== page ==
Smith v. Webber

Annotate this Case

282 S.W.2d 346 (1955)

Ruby C. SMITH, Appellant, v. W. A. WEBBER et al., Partners, d/b/a Webber Sausage Co., Appellees.

Court of Appeals of Kentucky.

September 23, 1955.

*347 H. R. Wilhoit, Grayson, for appellant.

T. D. Theobald, Jr., Grayson, for appellees.

STANLEY, Commissioner.

In this action and counterclaim for damages resulting from a collision of trucks, the evidence as to the negligence of the respective drivers was conflicting. The plaintiffs, who are now the appellees, W. A. Webber, et al., partners d. b. a. Webber Sausage Company, instituted the suit to recover damages to their truck and for loss of its use. Ruby Smith, the owner and driver of the other truck, counterclaimed for damages for personal injuries, hospital and medical expenses incurred and damage to his truck. The instructions submitted the several claims for damage. The verdict was for Smith in the sum of $500, stated to be "damage for hospital doctor." His appeal from the judgment is on the ground of inadequacy of the award, and failure of the jury to follow the instructions of the court.

The point is well taken. The verdict is inconsistent for in order to return a verdict for Smith, the jury must have found Webber's driver negligent and Smith free from contributory negligence and upon such finding the jury must have awarded him damages consistent with the proof. There was no contradiction that Smith received personal injuries with resulting pain and suffering which incapacitated him for a while and required the expenditures for a doctor and hospital as well as $1,235 damages to his new truck.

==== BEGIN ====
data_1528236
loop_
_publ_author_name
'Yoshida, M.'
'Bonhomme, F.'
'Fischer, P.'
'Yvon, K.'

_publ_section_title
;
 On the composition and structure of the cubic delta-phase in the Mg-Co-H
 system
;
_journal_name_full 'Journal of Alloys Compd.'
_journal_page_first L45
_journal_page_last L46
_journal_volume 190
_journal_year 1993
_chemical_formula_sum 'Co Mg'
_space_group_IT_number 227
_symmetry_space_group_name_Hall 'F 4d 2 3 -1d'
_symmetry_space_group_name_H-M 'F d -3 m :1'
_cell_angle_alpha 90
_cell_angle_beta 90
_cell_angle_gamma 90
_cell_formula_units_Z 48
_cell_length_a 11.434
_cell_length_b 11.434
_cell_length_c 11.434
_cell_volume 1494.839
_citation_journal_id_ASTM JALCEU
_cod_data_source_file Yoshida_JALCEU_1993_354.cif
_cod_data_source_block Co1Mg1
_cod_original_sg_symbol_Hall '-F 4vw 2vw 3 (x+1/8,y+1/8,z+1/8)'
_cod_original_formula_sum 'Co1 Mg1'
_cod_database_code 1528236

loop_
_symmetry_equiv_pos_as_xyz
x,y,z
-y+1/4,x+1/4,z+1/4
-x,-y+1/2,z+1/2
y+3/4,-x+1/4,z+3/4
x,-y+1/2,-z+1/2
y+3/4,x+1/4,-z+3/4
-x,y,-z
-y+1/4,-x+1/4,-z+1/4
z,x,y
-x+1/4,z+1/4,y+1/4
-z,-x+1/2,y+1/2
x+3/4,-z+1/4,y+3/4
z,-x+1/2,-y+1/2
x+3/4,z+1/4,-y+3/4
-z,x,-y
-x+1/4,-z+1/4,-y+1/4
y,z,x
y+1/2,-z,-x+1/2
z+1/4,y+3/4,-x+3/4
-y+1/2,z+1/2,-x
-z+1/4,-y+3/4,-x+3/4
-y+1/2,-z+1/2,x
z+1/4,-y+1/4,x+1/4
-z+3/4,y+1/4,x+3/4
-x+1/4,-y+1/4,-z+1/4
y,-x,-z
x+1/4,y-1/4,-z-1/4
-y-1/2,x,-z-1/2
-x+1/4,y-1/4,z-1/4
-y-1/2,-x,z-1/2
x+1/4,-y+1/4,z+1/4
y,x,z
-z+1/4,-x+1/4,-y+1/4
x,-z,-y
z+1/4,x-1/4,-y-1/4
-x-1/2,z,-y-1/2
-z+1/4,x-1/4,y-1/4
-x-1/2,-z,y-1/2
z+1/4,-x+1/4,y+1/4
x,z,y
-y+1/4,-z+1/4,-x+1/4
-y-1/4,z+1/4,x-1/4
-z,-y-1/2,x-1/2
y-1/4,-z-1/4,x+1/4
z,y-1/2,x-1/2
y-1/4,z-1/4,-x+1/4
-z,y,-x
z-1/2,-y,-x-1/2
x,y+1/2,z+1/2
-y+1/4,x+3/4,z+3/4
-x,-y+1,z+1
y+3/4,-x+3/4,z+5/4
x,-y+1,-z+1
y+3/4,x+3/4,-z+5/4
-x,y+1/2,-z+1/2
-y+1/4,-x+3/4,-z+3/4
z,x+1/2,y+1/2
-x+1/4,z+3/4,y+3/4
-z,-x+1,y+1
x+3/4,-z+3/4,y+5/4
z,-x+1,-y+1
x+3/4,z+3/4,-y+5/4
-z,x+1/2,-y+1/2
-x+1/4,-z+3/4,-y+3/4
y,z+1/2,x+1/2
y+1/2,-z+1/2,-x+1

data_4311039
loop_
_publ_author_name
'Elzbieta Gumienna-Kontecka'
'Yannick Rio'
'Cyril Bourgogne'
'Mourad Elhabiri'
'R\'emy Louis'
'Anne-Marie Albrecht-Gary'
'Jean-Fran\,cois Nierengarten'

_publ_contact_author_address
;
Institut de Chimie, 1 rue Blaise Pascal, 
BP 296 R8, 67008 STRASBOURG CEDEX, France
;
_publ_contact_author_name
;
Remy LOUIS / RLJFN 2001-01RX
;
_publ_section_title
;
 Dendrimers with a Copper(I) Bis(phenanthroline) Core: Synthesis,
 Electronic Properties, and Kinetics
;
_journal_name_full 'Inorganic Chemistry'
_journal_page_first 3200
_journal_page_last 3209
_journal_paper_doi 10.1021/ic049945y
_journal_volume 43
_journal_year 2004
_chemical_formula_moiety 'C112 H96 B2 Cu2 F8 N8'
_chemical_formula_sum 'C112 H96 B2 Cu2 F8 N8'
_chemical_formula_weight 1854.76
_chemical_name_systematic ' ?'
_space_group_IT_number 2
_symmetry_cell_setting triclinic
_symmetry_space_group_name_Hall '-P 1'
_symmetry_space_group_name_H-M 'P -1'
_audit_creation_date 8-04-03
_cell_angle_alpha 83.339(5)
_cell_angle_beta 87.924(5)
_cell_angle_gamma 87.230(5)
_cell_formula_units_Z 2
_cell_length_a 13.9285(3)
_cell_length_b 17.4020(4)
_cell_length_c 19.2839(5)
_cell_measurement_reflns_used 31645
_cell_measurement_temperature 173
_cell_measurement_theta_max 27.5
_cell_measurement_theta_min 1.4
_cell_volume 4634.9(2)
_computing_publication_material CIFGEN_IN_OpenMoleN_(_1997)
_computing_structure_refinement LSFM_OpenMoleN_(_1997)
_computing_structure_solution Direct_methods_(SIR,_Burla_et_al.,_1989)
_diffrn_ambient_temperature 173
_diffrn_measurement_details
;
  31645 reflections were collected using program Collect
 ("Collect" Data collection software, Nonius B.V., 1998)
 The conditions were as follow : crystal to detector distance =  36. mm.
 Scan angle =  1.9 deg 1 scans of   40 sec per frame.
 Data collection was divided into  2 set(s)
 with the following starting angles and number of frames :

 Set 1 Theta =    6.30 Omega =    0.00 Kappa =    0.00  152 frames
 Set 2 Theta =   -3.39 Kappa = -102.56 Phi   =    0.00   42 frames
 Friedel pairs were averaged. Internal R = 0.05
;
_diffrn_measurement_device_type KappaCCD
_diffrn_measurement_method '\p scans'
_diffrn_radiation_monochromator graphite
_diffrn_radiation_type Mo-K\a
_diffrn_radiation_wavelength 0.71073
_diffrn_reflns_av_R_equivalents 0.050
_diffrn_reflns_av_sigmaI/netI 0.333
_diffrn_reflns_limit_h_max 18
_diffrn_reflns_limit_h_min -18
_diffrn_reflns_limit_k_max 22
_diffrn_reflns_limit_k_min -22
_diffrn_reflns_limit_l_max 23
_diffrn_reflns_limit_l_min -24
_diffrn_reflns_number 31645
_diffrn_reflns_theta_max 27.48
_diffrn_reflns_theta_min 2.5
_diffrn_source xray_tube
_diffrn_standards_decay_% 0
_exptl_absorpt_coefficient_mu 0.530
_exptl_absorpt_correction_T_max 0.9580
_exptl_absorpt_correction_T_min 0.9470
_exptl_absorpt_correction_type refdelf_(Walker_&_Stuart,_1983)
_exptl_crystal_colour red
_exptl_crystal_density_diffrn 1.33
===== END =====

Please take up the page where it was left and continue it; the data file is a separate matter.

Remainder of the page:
Where a verdict is materially inconsistent or incongruous, it should, as a rule, be set aside and a new trial granted. This is upon the idea that the verdict is contrary to the evidence and the law for which a new trial is authorized by CR 59.01 (6), which is like Sec. 340(6) of the Civil Code of Practice. Malone's Ex'x v. Chesapeake & O. Railway Co., 249 Ky. 832, 61 S.W.2d 876. In returning such a verdict the jury has not accepted and applied the law as contained in the instructions. Daniels v. Central Truckaway System, Ky., 253 S.W.2d 1. Upon this ground we have reversed judgments resting upon verdicts like the one at bar where the jury found the defendant liable in damages but limited the award to medical expenses, and gave nothing for the results of the accident which made it necessary for the injured party to incur those expenses. Wall v. VanMeter, 311 Ky. 198, 223 S.W.2d 734, *348 20 A.L.R.2d 272; Allen v. Large, Ky., 239 S.W.2d 225; Biggs v. Toone, Ky., 244 S.W.2d 443. Therefore, the trial court should have set aside the verdict and ordered a new trial.